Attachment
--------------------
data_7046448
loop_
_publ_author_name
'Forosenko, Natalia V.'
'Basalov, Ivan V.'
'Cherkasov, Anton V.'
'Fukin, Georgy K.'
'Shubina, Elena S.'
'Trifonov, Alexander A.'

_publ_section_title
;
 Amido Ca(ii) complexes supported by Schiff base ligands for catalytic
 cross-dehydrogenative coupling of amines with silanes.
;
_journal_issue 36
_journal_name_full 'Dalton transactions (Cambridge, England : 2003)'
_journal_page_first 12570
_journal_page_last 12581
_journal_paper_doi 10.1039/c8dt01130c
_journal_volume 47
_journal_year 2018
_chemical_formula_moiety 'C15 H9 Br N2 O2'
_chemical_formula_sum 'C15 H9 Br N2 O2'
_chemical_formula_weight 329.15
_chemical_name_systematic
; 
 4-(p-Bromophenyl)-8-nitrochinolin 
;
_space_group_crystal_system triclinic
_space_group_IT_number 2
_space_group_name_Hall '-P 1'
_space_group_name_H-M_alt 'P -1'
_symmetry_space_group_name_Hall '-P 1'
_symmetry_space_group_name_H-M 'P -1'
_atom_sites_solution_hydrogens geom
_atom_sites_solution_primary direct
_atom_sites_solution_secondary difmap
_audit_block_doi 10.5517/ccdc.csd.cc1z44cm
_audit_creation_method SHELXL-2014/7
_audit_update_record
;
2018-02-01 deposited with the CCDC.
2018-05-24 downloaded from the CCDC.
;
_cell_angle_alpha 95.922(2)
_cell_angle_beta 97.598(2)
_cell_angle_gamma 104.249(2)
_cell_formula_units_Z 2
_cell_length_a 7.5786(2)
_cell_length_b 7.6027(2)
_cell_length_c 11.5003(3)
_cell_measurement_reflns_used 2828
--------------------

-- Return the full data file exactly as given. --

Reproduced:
data_7046448
loop_
_publ_author_name
'Forosenko, Natalia V.'
'Basalov, Ivan V.'
'Cherkasov, Anton V.'
'Fukin, Georgy K.'
'Shubina, Elena S.'
'Trifonov, Alexander A.'

_publ_section_title
;
 Amido Ca(ii) complexes supported by Schiff base ligands for catalytic
 cross-dehydrogenative coupling of amines with silanes.
;
_journal_issue 36
_journal_name_full 'Dalton transactions (Cambridge, England : 2003)'
_journal_page_first 12570
_journal_page_last 12581
_journal_paper_doi 10.1039/c8dt01130c
_journal_volume 47
_journal_year 2018
_chemical_formula_moiety 'C15 H9 Br N2 O2'
_chemical_formula_sum 'C15 H9 Br N2 O2'
_chemical_formula_weight 329.15
_chemical_name_systematic
; 
 4-(p-Bromophenyl)-8-nitrochinolin 
;
_space_group_crystal_system triclinic
_space_group_IT_number 2
_space_group_name_Hall '-P 1'
_space_group_name_H-M_alt 'P -1'
_symmetry_space_group_name_Hall '-P 1'
_symmetry_space_group_name_H-M 'P -1'
_atom_sites_solution_hydrogens geom
_atom_sites_solution_primary direct
_atom_sites_solution_secondary difmap
_audit_block_doi 10.5517/ccdc.csd.cc1z44cm
_audit_creation_method SHELXL-2014/7
_audit_update_record
;
2018-02-01 deposited with the CCDC.
2018-05-24 downloaded from the CCDC.
;
_cell_angle_alpha 95.922(2)
_cell_angle_beta 97.598(2)
_cell_angle_gamma 104.249(2)
_cell_formula_units_Z 2
_cell_length_a 7.5786(2)
_cell_length_b 7.6027(2)
_cell_length_c 11.5003(3)
_cell_measurement_reflns_used 2828